Saturday, 28 December 2013

Christmas in Australia

I'll admit it, I was not really looking forward to our first Christmas in Australia. This would have been only the second time I was not at home in Canada with my family for Christmas. (The first was when I was 17, on exchange in France for the year). With my brother living in California, Christmas is the only time of year we can both get home, and it's always nice to catch up with my old friends in Canada. We also have lots of little traditions we do every Christmas as a family, which have changed over the years, but generally go something like this: On Christmas Eve we go to church in the evening followed by drinks at the St. Onge's, my mom's best friend and my oldest childhood friend. 'The kids' (that's us!) normally watch 'A Muppets Christmas Carole', and the adults chat and drink Bailey's and eggnog (eventually this part also included us). Then when we got home Michael and I would have to go straight to bed so that 'Santa' could come. 



Michael at home in Canada. Only 3 glasses this year :(
Christmas morning is normally just my mom, dad and brother, and now that we are both older it's a lazy and indulgent affair. Bailey's and coffee to start, and my mom's special cinnamon bun bread while we open our stockings. This is followed by a big breakfast, where my dad is 'allowed' to eat as much bacon as he likes! By now we have also moved on to champagne and orange juice to drink, and we fill up on our big breakfast before getting to the main present opening. My mom has 3 siblings that live in the area, and over the years various combinations of aunts, uncles and cousins have come to ours for Christmas dinner. Boxing day is for visiting my dad's side of the family, generally finishing in Burlington with my Aunt Barb and cousins Joanne and Aaron to watch the Canadian juniors play their first hockey match of the World Junior Hockey championships.

My mom and dad have always worked hard to make sure we have a special Christmas and I hope that when Andy and I finally have kids we are able to do the same for them, as I am full of happy memories of my last 31 Christmases.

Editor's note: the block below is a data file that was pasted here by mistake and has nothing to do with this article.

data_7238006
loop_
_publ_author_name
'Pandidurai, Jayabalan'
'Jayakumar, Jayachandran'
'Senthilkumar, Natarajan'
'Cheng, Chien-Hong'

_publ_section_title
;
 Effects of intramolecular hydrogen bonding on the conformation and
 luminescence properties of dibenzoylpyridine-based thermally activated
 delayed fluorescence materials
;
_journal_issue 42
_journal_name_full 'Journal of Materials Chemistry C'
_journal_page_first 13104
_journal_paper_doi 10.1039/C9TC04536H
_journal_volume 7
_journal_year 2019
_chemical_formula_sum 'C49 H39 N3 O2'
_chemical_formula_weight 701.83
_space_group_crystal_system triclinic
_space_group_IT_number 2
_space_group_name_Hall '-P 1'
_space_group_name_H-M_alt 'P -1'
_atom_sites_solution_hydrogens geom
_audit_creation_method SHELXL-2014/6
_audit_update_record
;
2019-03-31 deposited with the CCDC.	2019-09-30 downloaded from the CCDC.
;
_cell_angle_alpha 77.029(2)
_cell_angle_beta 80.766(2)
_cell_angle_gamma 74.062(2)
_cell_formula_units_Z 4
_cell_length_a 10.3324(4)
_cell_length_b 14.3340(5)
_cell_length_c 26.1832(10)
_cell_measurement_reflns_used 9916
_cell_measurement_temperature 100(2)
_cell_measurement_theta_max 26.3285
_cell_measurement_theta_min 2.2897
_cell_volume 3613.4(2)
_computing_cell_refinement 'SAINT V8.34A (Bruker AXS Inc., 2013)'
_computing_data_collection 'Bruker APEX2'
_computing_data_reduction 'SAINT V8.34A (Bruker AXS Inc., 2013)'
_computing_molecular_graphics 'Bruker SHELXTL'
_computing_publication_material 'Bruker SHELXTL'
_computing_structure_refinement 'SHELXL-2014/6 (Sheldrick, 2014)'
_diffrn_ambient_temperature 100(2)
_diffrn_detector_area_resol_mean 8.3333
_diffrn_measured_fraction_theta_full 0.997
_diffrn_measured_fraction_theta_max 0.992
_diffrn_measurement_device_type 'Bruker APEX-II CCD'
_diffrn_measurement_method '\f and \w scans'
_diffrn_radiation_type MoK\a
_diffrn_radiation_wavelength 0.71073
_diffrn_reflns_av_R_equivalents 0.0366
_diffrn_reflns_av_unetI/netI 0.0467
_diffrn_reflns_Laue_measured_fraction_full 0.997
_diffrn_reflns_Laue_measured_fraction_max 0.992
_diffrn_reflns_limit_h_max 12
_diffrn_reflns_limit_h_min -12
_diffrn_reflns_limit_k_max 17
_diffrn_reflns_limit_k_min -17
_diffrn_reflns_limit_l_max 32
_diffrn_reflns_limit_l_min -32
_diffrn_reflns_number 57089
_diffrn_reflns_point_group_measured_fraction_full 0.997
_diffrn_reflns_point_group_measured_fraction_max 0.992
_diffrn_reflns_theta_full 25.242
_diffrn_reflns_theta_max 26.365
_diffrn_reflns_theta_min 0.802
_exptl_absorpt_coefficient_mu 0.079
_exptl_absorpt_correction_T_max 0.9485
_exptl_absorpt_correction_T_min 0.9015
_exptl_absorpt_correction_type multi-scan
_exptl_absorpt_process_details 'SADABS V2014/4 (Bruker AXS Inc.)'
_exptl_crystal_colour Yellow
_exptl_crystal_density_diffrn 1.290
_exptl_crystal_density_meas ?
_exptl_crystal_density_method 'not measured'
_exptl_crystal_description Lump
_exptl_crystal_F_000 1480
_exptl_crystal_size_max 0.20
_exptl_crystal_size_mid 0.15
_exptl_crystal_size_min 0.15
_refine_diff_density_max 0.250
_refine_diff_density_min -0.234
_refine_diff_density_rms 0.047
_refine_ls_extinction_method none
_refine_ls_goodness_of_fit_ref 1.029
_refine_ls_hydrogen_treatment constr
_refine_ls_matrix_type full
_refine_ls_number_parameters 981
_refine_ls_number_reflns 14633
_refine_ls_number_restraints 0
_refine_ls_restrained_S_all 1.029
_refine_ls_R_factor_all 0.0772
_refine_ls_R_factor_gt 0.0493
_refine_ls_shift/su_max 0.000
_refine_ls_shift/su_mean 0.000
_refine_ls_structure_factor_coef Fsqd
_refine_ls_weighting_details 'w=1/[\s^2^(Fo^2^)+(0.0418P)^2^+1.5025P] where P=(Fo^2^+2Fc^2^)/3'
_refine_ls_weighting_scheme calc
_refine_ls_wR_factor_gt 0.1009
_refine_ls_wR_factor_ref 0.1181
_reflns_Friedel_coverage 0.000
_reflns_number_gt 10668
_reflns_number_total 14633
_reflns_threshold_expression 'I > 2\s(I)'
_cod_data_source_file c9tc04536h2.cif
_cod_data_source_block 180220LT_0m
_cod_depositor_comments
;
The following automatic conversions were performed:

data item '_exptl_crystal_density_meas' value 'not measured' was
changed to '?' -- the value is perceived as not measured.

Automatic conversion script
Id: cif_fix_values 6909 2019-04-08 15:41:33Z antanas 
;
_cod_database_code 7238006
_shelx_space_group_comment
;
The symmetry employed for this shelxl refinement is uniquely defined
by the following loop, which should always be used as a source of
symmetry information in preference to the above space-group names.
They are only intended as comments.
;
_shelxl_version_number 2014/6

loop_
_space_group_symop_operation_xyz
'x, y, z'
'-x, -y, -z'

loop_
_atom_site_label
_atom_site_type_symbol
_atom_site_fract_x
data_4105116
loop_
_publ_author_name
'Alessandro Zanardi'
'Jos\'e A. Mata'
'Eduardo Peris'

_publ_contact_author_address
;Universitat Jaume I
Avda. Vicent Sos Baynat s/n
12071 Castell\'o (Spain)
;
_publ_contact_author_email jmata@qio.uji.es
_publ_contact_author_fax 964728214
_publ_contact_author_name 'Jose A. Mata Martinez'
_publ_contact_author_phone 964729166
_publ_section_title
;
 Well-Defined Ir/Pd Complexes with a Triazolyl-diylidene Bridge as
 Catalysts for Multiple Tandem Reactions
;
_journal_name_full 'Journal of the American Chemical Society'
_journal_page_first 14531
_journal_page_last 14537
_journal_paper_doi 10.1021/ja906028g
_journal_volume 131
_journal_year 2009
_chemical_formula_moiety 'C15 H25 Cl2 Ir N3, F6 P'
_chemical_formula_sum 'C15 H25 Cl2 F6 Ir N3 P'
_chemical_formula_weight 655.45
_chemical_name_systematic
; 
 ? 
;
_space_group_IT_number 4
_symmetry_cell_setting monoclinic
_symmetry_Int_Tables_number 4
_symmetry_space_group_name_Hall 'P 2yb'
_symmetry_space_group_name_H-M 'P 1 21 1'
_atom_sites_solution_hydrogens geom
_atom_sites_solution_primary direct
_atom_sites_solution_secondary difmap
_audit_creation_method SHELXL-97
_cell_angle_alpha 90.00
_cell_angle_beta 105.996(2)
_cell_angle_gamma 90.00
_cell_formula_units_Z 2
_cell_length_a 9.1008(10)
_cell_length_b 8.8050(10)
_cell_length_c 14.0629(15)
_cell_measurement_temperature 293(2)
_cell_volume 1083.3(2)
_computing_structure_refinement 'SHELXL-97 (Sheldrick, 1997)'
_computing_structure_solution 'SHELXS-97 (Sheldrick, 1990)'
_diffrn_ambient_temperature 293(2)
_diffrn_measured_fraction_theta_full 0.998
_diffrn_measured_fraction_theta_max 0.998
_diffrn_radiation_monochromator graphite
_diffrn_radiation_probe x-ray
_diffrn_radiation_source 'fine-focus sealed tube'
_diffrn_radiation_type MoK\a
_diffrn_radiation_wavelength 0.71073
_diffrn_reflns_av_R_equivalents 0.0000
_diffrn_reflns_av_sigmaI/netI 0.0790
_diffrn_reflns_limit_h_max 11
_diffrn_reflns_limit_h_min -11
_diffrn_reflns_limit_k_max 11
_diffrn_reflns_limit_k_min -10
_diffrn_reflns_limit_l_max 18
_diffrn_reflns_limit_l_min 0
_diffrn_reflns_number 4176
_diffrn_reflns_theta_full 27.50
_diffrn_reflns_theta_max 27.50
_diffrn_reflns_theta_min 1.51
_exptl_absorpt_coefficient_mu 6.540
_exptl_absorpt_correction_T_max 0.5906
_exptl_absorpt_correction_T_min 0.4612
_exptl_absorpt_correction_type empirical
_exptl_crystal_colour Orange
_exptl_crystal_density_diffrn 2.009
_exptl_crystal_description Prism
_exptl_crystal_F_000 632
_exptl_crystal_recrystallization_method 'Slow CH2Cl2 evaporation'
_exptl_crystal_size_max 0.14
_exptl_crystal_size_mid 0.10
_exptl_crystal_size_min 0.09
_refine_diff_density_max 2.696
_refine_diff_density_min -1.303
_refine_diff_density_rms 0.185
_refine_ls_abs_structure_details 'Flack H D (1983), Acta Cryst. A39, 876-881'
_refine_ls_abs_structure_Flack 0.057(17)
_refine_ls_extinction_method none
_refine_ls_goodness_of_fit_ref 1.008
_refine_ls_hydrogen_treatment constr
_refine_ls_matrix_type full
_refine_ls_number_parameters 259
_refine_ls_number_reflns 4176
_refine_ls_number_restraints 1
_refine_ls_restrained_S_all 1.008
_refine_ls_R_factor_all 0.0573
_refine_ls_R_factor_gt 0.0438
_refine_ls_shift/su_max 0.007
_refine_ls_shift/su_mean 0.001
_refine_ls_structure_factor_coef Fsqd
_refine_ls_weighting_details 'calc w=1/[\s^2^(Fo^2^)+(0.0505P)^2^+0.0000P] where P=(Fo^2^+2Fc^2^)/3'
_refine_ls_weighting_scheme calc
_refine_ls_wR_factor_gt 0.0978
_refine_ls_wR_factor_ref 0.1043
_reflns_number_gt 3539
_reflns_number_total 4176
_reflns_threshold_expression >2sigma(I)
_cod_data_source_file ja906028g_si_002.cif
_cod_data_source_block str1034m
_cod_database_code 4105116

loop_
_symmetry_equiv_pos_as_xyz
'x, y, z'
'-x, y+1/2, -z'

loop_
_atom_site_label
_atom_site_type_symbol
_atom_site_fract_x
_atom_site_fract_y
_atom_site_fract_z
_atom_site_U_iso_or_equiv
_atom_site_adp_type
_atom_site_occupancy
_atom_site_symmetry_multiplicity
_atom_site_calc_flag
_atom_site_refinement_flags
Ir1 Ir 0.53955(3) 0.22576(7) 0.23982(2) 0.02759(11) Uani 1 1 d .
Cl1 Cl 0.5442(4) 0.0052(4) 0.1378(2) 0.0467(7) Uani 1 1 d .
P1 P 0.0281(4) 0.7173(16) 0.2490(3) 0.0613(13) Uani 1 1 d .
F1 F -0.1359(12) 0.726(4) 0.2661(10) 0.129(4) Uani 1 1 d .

This year was to be very different, as we were staying in Melbourne with no family to celebrate with. We do have a group of expat friends however, who are in the same boat as us, and our friends Laura and Dan kindly offered to host Christmas lunch at their house this year. 

In the morning we woke up and had some coffee and Bailey's and a FaceTime with Andy's parents. Then we opened a few small presents we had got for each other, along with my parents gift to us. Then we cooked a big breakfast and had our champagne and orange juice and FaceTimed my family. You can see I was desperately trying to hold on to some of my Christmas traditions... well the ones revolving around food and alcohol anyway! After that it was time to make our way to Dan and Laura's for lunch.

Laura's lovely Christmas table
We kicked it off with specially made cocktails by Laura: a beer cocktail for the boys and a champagne cocktail for the girls. Lunch was a BBQ featuring lamb, ham and beef, and after lunch we all went to the Middle Park beach. The weather was spectacular during the day, 31 degrees and not a cloud in the sky. Apparently we were quite lucky with this; our friends that have been here for 5 years said this was the first warm and sunny Christmas they've had in Melbourne!